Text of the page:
It’s hard to have a conversation about Web3 and music without mentioning Snoop Dogg. The iconic American rapper is an early pioneer in the world of Web3 and music being an investor in Web3 music streaming/NFT platform Sound.xyz and being one of the first major artists to perform in the metaverse. 

However, so far this year, the potential of Web3 looks, to many, like a short-lived burst of hype, as does Snoop’s latest metaverse venture. 

The Sandbox, one of the most prominent projects in the metaverse, first partnered with Snoop in September 2021. After having orchestrated several smaller collaborations, including with video game company Atari and the Cloudco Entertainment–owned Care Bears brand, Snoop lent the startup early legitimacy.

The Sandbox hosted five sold-out presales for land in its metaverse, and later hosted a sixth that unloaded about 80% of its land despite technical issues—all before it launched its first public sale on Feb. 11, 2021. At that time, a piece of metaverse real estate in the Sandbox could be yours for about $400.

As part of Snoop’s partnership with the Sandbox, he got his own space in the game called the Snoopverse. The company rushed to offer up more than 800 digital plots of land near his large estate, some of which included special access to the Snoopverse.

By the time of the first Snoop Dogg land sale, the cheapest plot in the Sandbox would set an investor back at least 15 times what it originally cost in February after the price of SAND, the platform’s cryptocurrency, skyrocketed to a high of almost $7.

By the end of December 2021, the Sandbox claimed it had sold $1.66 million worth of metaverse land in just a few weeks, in part because of the Snoop-related sales, according to VentureBeat.

“Regular” plots of land had sold for about $6,773 when the Sandbox’s native cryptocurrency, SAND, was near its all-time-high of about $6.70, according to CoinMarketCap. At today’s price, about 42 cents, each of those plots is worth just $424, a whopping 94% decrease. The “premium” parcels, offered up at about $31,300 in 2021, are now worth about $2,000.

Investors who rushed in to be near Snoop in the Sandbox have gotten soaked, but the performance of the rapper’s own Web3 portfolio is hardly any better.

Because of the anonymous nature of the blockchain, where a decentralised crypto wallet can stand alone without being associated with an individual, it’s difficult to identify with certainty the full extent of Snoop’s personal Web3 holdings. Crypto data firm DappRadar, for instance, identifies two wallets as tied to Snoop, but some have cast doubt on whether one of the accounts, associated with anonymous crypto investor Cozomo de’ Medici, is his at all.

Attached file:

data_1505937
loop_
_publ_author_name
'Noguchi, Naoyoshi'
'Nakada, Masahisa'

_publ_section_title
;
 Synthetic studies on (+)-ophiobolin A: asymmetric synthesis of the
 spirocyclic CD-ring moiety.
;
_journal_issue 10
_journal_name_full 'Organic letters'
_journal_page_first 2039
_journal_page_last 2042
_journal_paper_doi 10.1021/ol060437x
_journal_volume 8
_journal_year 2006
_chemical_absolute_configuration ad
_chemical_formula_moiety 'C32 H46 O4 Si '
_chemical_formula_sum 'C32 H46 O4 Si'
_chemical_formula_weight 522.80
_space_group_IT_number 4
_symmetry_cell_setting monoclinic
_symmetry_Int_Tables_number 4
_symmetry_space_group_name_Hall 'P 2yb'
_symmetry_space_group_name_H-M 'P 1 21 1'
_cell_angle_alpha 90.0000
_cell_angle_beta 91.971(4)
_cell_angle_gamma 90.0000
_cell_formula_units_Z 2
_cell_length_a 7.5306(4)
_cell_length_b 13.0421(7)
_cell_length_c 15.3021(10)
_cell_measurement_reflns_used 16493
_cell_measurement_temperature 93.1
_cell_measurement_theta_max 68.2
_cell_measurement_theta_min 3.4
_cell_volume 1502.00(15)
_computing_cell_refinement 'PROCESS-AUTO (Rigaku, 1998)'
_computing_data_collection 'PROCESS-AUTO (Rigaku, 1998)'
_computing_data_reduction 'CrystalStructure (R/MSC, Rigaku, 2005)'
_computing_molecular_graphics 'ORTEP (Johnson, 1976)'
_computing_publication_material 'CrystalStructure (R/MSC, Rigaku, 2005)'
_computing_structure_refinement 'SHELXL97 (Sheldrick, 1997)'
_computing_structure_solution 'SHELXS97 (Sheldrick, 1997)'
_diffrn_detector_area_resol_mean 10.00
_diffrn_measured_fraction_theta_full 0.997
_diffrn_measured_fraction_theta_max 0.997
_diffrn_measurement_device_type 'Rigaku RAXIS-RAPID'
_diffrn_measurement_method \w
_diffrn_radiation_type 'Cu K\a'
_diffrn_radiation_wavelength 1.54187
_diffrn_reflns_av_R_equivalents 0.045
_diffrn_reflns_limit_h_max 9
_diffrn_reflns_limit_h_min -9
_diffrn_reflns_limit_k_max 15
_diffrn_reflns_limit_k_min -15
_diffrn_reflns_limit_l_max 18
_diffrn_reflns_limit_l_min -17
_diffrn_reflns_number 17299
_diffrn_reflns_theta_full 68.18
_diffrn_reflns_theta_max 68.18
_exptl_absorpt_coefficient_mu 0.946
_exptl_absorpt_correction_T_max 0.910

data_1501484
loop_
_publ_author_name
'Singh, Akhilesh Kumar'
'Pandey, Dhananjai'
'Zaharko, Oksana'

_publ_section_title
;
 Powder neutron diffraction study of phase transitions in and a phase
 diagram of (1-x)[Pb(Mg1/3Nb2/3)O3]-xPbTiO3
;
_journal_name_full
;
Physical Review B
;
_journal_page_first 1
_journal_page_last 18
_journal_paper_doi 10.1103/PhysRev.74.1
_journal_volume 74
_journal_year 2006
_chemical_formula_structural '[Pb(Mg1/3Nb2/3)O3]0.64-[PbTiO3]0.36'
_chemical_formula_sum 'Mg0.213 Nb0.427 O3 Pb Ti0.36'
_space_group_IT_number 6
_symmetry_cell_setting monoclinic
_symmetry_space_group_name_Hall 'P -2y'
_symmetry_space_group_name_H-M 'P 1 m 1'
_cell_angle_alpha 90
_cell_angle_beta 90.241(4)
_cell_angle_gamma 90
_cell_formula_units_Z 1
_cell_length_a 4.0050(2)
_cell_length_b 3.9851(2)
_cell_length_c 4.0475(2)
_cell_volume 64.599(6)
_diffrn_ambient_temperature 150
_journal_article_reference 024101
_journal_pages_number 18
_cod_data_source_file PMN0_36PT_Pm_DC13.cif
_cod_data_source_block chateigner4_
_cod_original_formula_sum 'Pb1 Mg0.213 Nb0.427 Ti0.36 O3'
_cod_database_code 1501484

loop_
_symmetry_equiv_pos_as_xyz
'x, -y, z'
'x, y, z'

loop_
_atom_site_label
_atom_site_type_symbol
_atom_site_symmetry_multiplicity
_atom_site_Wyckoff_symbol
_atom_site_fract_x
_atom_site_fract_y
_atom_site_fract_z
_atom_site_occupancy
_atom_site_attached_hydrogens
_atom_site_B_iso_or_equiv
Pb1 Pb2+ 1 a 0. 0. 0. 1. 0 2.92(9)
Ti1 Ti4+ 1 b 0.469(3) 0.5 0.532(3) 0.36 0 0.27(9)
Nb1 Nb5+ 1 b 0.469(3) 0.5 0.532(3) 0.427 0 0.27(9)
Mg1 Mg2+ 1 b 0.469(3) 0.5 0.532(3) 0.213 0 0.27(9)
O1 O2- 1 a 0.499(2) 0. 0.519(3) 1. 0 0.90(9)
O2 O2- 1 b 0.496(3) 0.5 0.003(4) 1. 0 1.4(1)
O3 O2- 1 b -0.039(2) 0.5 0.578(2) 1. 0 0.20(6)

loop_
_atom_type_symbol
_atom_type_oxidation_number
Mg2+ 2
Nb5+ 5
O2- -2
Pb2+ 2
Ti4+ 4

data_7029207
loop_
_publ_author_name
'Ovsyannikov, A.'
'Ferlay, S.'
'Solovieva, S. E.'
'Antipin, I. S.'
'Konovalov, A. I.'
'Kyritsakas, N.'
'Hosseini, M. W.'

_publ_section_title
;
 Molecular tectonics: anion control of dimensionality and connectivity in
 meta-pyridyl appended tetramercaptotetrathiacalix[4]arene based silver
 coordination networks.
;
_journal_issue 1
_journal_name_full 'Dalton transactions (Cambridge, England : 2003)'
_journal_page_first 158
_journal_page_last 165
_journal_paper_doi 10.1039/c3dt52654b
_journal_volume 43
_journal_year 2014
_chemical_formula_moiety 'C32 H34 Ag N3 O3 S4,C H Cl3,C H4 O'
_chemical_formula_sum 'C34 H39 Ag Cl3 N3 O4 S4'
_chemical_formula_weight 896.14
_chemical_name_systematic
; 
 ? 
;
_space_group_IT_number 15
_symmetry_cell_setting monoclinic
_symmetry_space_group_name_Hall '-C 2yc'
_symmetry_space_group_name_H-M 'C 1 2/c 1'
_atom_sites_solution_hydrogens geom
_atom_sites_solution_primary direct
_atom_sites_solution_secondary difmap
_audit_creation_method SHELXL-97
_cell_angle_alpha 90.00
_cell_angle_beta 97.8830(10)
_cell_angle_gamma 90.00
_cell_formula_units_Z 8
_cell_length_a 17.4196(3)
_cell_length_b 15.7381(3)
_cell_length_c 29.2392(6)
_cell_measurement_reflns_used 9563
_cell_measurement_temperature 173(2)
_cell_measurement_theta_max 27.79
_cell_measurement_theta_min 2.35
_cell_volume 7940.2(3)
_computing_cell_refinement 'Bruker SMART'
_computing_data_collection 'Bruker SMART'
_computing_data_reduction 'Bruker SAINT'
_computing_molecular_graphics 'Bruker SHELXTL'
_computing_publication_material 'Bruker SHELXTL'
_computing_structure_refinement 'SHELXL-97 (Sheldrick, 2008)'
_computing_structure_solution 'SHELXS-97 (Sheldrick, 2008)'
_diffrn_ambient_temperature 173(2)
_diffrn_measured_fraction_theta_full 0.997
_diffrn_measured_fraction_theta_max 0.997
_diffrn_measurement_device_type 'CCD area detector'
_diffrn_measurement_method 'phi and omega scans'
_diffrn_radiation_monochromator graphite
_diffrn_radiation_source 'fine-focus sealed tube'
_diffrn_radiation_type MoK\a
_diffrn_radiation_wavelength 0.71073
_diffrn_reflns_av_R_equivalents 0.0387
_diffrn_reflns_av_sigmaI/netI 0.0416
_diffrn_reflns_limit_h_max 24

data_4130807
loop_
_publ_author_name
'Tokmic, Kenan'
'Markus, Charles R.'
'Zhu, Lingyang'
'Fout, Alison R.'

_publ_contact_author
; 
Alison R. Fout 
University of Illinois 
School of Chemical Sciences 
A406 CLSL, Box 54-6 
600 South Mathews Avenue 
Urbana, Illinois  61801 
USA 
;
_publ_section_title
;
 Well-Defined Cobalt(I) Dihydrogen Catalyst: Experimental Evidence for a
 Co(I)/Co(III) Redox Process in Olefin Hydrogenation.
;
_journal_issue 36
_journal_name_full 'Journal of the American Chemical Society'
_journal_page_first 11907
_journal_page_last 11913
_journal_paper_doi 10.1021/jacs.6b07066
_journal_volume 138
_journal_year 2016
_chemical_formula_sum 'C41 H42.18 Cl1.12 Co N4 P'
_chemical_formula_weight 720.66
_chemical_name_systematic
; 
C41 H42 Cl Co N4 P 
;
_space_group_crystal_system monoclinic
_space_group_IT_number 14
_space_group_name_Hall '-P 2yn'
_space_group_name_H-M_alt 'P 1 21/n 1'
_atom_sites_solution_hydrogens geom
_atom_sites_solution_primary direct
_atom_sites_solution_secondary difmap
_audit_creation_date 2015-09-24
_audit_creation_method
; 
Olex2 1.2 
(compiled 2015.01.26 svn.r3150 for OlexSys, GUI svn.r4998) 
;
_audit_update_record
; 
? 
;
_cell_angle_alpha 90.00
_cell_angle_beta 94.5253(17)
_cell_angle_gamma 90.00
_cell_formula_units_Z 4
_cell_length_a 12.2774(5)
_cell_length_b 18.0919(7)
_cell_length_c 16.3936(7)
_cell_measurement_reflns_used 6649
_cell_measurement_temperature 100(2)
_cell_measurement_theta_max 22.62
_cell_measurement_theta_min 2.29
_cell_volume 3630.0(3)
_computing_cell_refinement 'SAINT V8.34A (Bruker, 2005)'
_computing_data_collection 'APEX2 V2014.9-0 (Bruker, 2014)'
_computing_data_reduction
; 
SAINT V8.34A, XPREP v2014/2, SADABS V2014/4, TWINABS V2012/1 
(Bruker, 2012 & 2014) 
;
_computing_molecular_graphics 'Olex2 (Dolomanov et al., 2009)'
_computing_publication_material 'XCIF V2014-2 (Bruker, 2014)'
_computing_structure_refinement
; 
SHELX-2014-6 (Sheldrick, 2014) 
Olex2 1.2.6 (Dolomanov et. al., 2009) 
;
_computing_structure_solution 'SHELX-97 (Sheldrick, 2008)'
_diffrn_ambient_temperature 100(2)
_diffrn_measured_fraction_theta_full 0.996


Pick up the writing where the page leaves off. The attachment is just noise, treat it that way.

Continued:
Still, DappRadar data for the non–Cozomo de’ Medici wallet tied to Snoop suggests he currently owns about $540,000 dollars in crypto and NFTs. This is nearly half of the $1.2 million his wallet was worth just in January, according to DappRadar. The rapper owns an estimated 6,976 different NFTs across 346 collections. At least 21 collections are worth less than what he originally paid, and his purchases in just three collections, including the most popular NFT series Bored Ape Yacht Club, have earned him any money. The vast majority of his NFTs were airdropped or transferred to him. 

By reviewing DappRadar’s data on profit and loss numbers for the NFTs in Snoop’s crypto wallet, Fortune found that of the collections where he has lost money, he has an estimated average loss of 81%.

Interest in advanced technology so far in 2023 turns more attention to AI than to that of NFTs and the metaverse. “Ultimately, it wasn’t fun enough,” said NYU’s Chung. “It wasn’t advanced enough, and it wasn’t something that was ready for prime time.”

The price of metaverse land is now a fraction of what it was worth at its peak, and it’s unclear if it will ever rebound. There is a spot of hope for owners in the Sandbox, at least: The company announced this month that by the end of 2023, it plans to open the game up to its estimated 23,000 virtual land owners and enable them to publicly launch their own experiences, like games, on their land.

Other metaverse land buyers said they’re less concerned with the decline. Ruben Santa, a senior UX designer at YouTube, bought a plot of land close to the Snoopverse for tens of thousands of dollars in 2022. As of Wednesday, the best offer for his parcel on OpenSea was less than $1,000.

Elsewhere in Web3, some of Snoop’s efforts have paid off. After being turned down once by its former owner, eOne Music, the rapper finally bought the first label that signed him, Death Row Records, from its new owner, MNRK Music Group, in February 2022. Just days after buying it, the label released its first line of NFTs, B.O.D.R. Stash Boxes, which included a mix of NFTs from the artist and launch partner Gala Games. The sale raked in at least $45 million in less than a week.

The rapper has since said that he wants to make Death Row “an NFT label” and bring artists into the metaverse. Just this month, Snoop also launched a new collection called Passport Series that evolves as he progresses on his tour this year.

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